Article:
There is bad news on the price front. At a time when incomes are shrinking due to the disruption caused by the Coronavirus pandemic, retail inflation is creeping upwards. From 6.09 per cent in June, it rose to 6.93 per cent last month. In fact, food inflation, which pinches the most those with modest household budgets, was worse at 9.62 per cent in July as against 8.72 per cent in the previous month. Food prices constitute nearly half of the consumer inflation basket. Food supplies were affected due to the stoppage of normal activity in the lockdown and the suspension of transport services. Being perishable, both vegetables and fruit segments saw shortages and steep price hikes.
The easing of restrictions in the lockdown is likely to moderate food inflation in the coming weeks. The inflation numbers for the last two months are higher than the mandated limit for the RBI of four per cent plus or minus two. But the Monetary Policy Committee, which at its meeting last week left the basic rates unchanged, has limited space for manoeuvrability. It has already cut the repo rate by 115 basis points since this February.
Meanwhile, constriction in the Index of Industrial Production in June was 16.6 per cent as against 33.8 per cent in May and 57.6 per cent in April. With the slow return to semi-normalcy after the complete lockdown of April, manufacturing is coming back on track. Of course, it will take a while before things can reach the pre-Covid level of February, especially given that the rail and road transport services are still far from normal and several industrial hubs are in the grip of production squeeze due to the flight of workers to their villages.
Migrant workers are returning to urban centres and smaller towns because there is no work in villages. Despite the sharp rise in the registrations under the MGNREGA in July and June, lack of opportunities in the rural areas, especially after the sowing of the Rabi crop, has induced a trek back to cities and towns. It is noteworthy that the job losses among the urban salaried classes are higher than for the rural economy. Work-at-home, layoffs, sharp cuts in salary, rationalisation of the workforce etc., resulting from the pandemic, have exacted a greater toll on the urban employed and those in the organised sector than on migrant workers and the unskilled self-employed in the informal sector.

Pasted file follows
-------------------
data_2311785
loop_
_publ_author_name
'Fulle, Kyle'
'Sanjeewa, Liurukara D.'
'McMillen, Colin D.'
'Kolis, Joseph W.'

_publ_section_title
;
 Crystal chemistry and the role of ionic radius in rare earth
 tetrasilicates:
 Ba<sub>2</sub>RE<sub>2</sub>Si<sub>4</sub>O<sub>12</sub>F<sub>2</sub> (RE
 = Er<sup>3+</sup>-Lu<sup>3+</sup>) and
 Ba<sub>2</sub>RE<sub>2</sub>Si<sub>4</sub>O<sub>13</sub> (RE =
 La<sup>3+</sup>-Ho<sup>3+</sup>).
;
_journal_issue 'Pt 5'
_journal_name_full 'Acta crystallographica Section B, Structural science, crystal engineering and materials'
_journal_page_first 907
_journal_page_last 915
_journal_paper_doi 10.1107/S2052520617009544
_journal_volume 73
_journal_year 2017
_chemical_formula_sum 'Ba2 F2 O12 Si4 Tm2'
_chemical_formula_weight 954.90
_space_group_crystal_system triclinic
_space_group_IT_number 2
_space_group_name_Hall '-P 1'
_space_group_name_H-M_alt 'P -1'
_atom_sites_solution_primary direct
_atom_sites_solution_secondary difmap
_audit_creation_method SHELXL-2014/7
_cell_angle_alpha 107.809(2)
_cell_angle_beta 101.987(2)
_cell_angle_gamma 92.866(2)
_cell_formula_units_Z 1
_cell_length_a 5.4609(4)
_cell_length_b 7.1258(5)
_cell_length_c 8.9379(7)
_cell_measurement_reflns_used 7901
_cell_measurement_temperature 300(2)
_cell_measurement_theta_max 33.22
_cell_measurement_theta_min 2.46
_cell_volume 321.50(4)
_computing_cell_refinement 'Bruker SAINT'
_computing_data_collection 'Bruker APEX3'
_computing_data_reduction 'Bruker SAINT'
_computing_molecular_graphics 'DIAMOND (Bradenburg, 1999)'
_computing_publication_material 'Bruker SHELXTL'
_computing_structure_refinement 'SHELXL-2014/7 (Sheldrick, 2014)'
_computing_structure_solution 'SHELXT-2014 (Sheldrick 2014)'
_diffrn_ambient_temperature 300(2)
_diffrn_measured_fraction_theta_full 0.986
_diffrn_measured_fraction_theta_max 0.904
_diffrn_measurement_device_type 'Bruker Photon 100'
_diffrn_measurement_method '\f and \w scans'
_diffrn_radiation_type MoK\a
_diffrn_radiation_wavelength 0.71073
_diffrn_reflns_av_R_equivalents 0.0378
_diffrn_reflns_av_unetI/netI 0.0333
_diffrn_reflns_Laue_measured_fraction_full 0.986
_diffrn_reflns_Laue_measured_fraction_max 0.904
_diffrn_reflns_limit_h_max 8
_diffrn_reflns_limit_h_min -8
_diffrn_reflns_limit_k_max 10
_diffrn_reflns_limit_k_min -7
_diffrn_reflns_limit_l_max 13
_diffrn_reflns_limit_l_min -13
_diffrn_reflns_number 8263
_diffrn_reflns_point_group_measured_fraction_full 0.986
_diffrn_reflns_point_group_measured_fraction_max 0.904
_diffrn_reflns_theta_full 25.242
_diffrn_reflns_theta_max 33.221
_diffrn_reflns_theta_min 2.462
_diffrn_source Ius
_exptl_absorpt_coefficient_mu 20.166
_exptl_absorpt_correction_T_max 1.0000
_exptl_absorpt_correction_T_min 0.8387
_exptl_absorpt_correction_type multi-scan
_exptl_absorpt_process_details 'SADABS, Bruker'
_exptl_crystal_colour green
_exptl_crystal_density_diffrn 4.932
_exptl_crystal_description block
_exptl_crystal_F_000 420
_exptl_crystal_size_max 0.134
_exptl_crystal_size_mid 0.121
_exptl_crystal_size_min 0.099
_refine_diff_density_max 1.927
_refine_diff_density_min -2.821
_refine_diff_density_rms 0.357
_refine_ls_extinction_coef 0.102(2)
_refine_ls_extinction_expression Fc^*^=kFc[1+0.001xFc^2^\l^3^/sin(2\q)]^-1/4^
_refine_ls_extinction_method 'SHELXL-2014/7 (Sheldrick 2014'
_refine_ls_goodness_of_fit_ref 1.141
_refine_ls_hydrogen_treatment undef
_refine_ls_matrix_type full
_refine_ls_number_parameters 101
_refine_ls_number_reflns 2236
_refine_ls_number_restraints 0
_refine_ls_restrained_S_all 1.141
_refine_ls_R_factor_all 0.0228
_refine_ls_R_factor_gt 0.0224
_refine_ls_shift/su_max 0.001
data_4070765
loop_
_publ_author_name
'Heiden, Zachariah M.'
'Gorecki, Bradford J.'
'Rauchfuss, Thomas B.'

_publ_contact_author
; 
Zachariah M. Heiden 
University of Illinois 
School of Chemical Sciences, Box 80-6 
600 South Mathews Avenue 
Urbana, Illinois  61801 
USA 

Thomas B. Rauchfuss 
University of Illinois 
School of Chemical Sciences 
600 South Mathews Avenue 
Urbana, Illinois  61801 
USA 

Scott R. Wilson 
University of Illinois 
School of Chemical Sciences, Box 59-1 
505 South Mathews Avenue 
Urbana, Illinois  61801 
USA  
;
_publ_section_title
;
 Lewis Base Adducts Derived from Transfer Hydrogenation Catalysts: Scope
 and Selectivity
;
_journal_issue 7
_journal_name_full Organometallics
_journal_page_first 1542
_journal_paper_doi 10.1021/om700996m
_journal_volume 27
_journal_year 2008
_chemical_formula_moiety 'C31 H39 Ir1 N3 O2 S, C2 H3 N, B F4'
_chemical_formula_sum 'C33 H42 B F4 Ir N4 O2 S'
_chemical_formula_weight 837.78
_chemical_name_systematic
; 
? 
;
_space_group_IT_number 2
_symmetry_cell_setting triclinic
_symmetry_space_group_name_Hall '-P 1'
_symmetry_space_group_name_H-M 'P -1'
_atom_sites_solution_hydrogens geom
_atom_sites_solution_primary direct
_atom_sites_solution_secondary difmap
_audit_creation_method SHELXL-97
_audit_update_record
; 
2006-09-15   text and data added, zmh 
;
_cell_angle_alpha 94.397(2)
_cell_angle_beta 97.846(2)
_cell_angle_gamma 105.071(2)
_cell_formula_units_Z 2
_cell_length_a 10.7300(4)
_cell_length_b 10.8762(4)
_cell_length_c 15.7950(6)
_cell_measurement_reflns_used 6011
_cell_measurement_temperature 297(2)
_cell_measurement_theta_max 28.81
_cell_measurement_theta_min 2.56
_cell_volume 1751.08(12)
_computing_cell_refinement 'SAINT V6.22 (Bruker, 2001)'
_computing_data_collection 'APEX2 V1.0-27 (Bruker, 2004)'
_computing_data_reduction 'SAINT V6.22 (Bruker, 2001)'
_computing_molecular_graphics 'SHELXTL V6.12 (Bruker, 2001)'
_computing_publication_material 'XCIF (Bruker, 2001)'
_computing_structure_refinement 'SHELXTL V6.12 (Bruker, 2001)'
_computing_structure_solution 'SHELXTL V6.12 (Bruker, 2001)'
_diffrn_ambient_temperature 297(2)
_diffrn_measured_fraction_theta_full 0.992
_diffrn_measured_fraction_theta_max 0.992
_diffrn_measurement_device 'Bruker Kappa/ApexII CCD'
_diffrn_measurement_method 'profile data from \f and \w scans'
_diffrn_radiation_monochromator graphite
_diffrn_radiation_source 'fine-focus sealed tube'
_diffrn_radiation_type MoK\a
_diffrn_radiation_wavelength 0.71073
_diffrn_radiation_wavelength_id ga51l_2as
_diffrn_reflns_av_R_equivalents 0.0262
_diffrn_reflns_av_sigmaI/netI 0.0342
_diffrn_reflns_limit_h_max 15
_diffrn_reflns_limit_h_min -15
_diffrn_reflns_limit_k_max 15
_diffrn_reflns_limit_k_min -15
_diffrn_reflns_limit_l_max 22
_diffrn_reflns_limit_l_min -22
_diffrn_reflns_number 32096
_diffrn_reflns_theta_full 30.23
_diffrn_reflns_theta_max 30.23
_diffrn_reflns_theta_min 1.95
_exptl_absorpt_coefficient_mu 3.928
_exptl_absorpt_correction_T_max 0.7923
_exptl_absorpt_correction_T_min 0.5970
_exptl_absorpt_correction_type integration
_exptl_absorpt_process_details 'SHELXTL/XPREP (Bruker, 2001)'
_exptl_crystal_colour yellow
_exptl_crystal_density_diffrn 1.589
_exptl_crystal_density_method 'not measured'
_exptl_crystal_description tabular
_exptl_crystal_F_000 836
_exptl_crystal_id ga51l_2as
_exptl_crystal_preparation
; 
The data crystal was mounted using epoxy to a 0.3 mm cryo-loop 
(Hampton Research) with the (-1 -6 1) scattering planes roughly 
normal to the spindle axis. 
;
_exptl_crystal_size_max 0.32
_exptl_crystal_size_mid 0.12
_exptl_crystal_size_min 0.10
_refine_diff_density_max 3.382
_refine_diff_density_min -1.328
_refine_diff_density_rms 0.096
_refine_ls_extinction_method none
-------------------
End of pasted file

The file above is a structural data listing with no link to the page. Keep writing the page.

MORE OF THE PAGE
Without doubt, the coronavirus pandemic has taken a huge toll on the global economy, with a number of countries recording alarming contraction. Only a day ago, the UK reported a record 20.4 per cent contraction in economic output in the second quarter of this year. It is the severest slump in UK’s history, which followed a 2.2 per cent contraction in the previous quarter. Though the numbers for the US are still not in, these are unlikely to be any different. Ditto for France, Germany, Japan, etc. Even China has had to scale down its growth figures due to the pandemic, though the slowdown was visible even before the Wuhan breakout. The World Bank estimates that the global economy will shrink by 5.2 per cent this year, deepest since the World War –II.
Thus, India cannot escape the universal trend. The question is not whether its economy will record contraction but by what percentage. Growth in the last quarter of 2019-20 was a paltry 3.1 per cent, the lowest in a decade. Estimates of contraction in the current year vary between a low of 4.5 per cent to 12 per cent, but a most conservative figure is about six per cent. Ordinary people might be oblivious to the alarming economic situation with the expenditure in the pandemic period growing much faster than revenue can keep pace with.
For example, in the June quarter, expenditure was five times more than the revenue collections in the same quarter. Even if the tax collections pick up in the current quarter, these are unlikely to be of the order as to compensate for the huge overall deficit. Without printing money, and borrowing far in excess than is good for the price-line or the overall health of the economy, there seems to be no way the government can meet the vastly increased expenditure in the year of the coronavirus. For the aam aadmi, the time to tighten the belt further may be here already.